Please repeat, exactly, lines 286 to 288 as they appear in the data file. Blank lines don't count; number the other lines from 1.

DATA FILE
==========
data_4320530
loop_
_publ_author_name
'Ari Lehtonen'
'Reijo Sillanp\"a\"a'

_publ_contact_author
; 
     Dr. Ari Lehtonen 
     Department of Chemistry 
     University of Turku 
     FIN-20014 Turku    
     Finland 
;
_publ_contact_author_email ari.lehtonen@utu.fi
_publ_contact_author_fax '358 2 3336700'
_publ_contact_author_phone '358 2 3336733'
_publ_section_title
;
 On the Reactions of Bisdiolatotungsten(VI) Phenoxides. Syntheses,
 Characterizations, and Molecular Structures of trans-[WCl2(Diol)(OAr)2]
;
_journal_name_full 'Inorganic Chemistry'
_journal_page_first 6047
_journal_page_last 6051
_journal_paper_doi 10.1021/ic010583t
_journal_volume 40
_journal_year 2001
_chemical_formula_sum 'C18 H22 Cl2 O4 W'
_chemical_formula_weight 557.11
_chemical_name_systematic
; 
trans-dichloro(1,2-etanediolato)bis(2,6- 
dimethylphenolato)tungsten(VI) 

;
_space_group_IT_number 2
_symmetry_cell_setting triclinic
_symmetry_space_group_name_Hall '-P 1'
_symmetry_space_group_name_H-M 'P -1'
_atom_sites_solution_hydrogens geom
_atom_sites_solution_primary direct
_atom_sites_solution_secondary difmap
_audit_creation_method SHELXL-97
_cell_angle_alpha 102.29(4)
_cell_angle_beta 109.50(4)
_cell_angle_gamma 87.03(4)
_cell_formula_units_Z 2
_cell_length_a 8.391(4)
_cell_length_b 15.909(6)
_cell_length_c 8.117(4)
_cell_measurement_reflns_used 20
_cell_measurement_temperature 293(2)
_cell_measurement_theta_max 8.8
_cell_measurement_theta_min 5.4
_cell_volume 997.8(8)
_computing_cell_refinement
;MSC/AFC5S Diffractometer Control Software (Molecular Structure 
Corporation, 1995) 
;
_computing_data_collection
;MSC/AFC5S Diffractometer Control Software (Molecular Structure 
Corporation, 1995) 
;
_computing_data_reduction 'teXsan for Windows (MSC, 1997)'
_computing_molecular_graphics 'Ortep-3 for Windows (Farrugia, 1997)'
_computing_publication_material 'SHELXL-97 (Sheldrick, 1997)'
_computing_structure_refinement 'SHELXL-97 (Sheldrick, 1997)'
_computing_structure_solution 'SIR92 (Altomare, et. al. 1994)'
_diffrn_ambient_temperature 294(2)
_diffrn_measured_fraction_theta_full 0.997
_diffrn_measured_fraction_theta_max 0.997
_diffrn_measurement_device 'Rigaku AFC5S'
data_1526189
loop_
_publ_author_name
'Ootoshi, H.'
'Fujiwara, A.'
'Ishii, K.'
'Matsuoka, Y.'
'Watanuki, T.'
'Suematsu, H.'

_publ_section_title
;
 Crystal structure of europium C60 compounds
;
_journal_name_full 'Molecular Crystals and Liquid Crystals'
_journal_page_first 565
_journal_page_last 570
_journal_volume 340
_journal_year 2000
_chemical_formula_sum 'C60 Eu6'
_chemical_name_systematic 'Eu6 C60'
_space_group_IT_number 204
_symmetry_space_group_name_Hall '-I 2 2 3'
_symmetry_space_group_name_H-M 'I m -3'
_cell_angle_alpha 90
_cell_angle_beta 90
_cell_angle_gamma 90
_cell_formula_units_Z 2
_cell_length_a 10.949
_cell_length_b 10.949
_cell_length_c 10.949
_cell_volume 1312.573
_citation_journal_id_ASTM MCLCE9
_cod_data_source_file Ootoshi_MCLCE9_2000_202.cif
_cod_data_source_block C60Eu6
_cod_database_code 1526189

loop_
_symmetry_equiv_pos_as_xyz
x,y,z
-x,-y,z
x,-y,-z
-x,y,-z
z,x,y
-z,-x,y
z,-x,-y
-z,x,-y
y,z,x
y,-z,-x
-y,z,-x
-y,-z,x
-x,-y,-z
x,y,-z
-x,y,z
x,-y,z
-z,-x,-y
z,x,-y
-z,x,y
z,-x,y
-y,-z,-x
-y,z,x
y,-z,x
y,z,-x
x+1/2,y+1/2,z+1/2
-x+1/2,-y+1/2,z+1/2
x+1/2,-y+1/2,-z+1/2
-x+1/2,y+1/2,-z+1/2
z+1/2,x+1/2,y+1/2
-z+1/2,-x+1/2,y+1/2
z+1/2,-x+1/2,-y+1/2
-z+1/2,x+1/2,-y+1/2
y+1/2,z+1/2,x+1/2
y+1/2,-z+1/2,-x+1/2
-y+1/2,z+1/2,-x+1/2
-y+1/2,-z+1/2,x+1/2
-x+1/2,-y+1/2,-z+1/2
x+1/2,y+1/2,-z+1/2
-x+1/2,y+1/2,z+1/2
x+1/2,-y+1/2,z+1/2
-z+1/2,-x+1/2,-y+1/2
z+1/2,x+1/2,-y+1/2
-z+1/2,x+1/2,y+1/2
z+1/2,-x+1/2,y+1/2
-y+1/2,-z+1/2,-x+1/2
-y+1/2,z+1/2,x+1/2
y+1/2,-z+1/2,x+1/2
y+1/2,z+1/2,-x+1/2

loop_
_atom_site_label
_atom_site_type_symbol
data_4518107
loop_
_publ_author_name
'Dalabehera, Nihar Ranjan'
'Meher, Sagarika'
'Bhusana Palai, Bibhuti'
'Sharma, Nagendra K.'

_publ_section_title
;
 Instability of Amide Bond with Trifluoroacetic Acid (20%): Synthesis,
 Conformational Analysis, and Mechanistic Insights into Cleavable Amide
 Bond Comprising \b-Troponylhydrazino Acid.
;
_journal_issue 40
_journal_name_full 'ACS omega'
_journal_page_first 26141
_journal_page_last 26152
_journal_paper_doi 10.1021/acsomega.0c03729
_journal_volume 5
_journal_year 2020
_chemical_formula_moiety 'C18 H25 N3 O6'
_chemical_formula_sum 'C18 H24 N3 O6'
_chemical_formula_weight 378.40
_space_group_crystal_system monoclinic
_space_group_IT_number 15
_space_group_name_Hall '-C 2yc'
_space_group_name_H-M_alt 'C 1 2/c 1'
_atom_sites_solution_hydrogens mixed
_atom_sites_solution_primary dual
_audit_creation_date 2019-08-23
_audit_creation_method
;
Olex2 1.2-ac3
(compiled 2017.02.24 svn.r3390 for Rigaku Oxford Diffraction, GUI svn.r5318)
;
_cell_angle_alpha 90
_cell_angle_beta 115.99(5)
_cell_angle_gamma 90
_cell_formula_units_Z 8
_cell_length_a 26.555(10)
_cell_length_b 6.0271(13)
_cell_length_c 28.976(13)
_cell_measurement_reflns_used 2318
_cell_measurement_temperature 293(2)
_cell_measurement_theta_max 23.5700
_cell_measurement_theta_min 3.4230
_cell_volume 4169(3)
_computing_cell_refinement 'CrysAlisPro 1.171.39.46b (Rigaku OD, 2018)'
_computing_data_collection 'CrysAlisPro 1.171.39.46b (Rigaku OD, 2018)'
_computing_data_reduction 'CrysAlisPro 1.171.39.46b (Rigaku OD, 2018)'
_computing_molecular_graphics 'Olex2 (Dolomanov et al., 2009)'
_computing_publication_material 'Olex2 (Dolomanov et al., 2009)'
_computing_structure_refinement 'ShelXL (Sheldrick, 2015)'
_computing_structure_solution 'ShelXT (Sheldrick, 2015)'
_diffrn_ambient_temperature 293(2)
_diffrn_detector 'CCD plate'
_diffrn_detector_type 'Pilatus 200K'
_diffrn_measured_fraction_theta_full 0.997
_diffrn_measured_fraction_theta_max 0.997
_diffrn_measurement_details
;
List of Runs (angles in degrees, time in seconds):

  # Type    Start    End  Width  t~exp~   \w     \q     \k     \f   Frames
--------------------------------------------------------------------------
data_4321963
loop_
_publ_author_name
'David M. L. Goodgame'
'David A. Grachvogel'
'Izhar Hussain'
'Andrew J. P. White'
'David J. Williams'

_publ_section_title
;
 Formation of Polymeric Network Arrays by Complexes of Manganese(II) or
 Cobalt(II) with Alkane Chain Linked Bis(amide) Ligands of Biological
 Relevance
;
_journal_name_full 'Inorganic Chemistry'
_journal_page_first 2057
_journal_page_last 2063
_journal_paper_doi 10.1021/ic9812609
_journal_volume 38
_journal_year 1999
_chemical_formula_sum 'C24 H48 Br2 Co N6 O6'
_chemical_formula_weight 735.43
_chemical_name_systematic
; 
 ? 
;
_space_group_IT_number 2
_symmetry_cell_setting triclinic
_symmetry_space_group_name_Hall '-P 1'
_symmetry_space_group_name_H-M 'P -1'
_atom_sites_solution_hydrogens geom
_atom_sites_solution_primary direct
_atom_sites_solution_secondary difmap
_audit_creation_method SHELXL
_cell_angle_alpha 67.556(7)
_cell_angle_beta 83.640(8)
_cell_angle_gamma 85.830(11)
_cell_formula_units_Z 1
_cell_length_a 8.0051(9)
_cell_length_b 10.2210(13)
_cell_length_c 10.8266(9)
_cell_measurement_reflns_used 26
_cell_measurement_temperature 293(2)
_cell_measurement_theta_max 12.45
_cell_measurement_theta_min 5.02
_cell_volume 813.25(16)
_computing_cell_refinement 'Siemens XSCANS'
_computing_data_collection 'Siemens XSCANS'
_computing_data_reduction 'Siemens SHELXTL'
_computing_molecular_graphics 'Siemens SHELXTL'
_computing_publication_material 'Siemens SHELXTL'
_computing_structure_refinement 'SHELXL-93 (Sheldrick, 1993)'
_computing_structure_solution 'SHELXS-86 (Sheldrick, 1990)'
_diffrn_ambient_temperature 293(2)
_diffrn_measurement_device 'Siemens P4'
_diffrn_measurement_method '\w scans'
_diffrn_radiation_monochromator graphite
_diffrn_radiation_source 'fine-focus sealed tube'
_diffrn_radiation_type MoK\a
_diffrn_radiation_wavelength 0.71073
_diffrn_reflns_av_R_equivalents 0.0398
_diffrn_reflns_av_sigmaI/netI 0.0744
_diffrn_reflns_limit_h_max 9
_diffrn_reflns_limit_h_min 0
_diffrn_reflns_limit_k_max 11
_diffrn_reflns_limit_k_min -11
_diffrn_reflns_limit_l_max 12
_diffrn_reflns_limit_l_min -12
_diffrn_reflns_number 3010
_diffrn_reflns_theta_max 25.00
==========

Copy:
_diffrn_reflns_limit_h_max 9
_diffrn_reflns_limit_h_min 0
_diffrn_reflns_limit_k_max 11